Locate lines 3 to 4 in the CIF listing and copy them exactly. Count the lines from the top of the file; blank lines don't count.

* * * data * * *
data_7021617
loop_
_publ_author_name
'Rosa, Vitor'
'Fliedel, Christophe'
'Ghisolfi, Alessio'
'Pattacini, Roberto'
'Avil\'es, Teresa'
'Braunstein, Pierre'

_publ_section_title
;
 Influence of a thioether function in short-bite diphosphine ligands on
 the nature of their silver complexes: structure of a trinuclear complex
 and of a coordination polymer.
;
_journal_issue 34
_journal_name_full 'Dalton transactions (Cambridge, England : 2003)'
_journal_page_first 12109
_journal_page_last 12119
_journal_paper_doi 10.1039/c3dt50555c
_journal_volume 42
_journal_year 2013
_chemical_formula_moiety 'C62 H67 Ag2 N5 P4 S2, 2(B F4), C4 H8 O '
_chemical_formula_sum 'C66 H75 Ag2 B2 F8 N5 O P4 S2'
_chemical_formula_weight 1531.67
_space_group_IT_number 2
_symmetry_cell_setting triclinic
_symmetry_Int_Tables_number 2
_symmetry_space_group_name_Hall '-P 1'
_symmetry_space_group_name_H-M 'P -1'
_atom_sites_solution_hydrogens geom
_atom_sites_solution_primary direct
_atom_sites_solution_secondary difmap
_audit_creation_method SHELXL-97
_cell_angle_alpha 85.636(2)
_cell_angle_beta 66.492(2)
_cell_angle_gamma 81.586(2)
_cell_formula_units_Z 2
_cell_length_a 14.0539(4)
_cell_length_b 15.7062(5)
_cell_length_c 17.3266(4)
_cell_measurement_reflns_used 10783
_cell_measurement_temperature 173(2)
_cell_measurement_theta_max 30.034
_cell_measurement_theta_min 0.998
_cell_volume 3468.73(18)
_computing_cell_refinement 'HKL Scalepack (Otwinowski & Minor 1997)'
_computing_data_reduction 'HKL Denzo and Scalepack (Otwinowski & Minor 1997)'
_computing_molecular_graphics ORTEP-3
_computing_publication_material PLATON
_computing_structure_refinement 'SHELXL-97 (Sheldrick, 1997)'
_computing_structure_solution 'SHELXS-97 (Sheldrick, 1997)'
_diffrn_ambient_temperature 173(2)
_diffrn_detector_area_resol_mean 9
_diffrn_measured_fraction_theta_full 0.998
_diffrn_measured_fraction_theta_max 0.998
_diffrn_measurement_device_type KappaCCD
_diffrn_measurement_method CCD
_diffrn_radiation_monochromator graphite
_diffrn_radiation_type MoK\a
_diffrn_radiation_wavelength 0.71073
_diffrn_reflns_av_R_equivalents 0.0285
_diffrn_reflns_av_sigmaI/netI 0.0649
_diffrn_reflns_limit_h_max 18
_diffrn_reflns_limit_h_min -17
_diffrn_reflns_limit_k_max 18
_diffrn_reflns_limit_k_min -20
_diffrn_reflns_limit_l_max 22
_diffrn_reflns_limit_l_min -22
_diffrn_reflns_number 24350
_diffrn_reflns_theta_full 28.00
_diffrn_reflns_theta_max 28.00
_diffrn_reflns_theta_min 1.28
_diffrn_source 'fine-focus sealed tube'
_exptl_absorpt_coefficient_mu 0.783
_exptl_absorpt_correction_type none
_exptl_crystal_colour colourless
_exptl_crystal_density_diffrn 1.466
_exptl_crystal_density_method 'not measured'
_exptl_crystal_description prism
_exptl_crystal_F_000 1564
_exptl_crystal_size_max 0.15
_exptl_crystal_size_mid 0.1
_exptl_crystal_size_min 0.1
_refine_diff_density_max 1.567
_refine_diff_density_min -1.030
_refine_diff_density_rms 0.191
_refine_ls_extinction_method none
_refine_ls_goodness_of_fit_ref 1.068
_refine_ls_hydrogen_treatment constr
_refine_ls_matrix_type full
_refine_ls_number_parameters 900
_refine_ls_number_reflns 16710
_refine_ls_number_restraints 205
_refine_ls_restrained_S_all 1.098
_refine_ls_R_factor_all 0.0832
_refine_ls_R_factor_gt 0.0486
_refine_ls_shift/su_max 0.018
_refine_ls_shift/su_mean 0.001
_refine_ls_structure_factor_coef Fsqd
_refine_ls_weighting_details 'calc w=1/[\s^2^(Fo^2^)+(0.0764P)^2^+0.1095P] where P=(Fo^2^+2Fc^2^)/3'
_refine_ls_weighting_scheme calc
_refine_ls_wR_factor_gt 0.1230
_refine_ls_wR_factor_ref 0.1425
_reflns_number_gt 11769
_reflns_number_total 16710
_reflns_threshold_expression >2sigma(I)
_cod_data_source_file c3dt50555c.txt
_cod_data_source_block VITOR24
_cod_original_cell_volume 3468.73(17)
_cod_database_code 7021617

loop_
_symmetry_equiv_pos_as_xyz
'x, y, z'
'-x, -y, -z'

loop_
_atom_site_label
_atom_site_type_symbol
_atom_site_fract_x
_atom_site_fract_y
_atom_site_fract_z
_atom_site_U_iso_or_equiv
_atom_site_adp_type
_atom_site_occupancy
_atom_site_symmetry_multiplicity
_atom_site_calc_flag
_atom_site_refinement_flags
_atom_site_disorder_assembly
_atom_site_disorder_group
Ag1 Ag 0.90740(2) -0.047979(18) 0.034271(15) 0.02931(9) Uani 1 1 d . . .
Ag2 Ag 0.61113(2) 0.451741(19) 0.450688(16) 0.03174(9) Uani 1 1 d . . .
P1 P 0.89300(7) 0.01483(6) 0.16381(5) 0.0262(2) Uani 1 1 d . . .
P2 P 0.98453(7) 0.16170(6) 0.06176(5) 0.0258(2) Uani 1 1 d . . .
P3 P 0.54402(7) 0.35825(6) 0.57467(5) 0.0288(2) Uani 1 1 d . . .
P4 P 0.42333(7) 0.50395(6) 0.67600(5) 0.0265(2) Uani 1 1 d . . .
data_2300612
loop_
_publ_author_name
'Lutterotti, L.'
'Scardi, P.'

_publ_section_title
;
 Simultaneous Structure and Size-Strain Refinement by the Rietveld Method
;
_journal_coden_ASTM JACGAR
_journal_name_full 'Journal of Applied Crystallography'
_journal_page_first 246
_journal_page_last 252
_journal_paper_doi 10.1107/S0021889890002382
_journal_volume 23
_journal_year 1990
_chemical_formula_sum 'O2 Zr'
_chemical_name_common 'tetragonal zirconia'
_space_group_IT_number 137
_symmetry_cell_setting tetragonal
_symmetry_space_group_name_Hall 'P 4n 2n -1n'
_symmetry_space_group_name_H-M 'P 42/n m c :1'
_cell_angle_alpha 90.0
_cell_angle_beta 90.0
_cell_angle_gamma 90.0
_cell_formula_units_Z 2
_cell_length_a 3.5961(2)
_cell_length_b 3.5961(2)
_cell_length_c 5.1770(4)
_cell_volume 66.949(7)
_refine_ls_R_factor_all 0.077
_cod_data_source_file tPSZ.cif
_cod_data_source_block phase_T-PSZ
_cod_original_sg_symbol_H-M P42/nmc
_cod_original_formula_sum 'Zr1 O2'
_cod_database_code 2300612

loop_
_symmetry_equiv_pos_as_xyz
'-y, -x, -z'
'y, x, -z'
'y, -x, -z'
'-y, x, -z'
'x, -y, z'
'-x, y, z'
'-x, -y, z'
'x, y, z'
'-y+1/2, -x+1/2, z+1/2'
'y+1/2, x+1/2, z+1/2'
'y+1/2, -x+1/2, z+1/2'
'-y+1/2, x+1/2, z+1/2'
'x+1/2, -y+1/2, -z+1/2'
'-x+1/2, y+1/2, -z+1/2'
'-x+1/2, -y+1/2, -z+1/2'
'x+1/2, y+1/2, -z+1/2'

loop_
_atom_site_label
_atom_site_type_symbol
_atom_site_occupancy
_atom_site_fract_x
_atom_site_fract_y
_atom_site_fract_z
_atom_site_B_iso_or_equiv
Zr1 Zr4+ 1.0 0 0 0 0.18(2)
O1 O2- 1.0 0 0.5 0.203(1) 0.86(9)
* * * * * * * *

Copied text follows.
_publ_author_name
'Rosa, Vitor'